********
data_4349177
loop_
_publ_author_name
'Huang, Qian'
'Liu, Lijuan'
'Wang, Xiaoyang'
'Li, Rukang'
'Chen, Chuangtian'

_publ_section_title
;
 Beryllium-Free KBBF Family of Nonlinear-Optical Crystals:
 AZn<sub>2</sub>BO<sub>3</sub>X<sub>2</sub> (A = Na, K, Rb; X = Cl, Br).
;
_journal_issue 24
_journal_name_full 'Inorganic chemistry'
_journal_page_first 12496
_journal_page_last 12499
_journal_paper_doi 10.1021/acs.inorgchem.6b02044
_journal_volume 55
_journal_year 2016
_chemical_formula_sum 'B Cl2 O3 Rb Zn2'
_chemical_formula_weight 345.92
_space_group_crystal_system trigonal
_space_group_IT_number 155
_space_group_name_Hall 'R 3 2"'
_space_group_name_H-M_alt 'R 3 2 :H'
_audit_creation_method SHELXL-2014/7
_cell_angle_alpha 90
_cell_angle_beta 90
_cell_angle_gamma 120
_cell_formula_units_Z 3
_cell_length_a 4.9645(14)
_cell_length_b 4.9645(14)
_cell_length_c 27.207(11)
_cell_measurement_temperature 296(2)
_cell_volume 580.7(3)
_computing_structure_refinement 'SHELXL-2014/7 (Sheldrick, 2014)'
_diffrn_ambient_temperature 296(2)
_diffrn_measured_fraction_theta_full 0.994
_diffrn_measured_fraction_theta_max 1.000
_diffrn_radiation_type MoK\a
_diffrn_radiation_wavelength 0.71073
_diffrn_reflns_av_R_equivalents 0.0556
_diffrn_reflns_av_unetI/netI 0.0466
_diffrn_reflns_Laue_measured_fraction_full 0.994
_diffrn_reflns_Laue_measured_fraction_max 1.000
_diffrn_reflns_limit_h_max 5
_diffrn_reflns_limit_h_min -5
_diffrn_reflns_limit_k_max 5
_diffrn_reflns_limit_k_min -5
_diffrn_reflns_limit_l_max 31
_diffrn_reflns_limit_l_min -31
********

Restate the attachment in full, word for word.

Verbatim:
data_4349177
loop_
_publ_author_name
'Huang, Qian'
'Liu, Lijuan'
'Wang, Xiaoyang'
'Li, Rukang'
'Chen, Chuangtian'

_publ_section_title
;
 Beryllium-Free KBBF Family of Nonlinear-Optical Crystals:
 AZn<sub>2</sub>BO<sub>3</sub>X<sub>2</sub> (A = Na, K, Rb; X = Cl, Br).
;
_journal_issue 24
_journal_name_full 'Inorganic chemistry'
_journal_page_first 12496
_journal_page_last 12499
_journal_paper_doi 10.1021/acs.inorgchem.6b02044
_journal_volume 55
_journal_year 2016
_chemical_formula_sum 'B Cl2 O3 Rb Zn2'
_chemical_formula_weight 345.92
_space_group_crystal_system trigonal
_space_group_IT_number 155
_space_group_name_Hall 'R 3 2"'
_space_group_name_H-M_alt 'R 3 2 :H'
_audit_creation_method SHELXL-2014/7
_cell_angle_alpha 90
_cell_angle_beta 90
_cell_angle_gamma 120
_cell_formula_units_Z 3
_cell_length_a 4.9645(14)
_cell_length_b 4.9645(14)
_cell_length_c 27.207(11)
_cell_measurement_temperature 296(2)
_cell_volume 580.7(3)
_computing_structure_refinement 'SHELXL-2014/7 (Sheldrick, 2014)'
_diffrn_ambient_temperature 296(2)
_diffrn_measured_fraction_theta_full 0.994
_diffrn_measured_fraction_theta_max 1.000
_diffrn_radiation_type MoK\a
_diffrn_radiation_wavelength 0.71073
_diffrn_reflns_av_R_equivalents 0.0556
_diffrn_reflns_av_unetI/netI 0.0466
_diffrn_reflns_Laue_measured_fraction_full 0.994
_diffrn_reflns_Laue_measured_fraction_max 1.000
_diffrn_reflns_limit_h_max 5
_diffrn_reflns_limit_h_min -5
_diffrn_reflns_limit_k_max 5
_diffrn_reflns_limit_k_min -5
_diffrn_reflns_limit_l_max 31
_diffrn_reflns_limit_l_min -31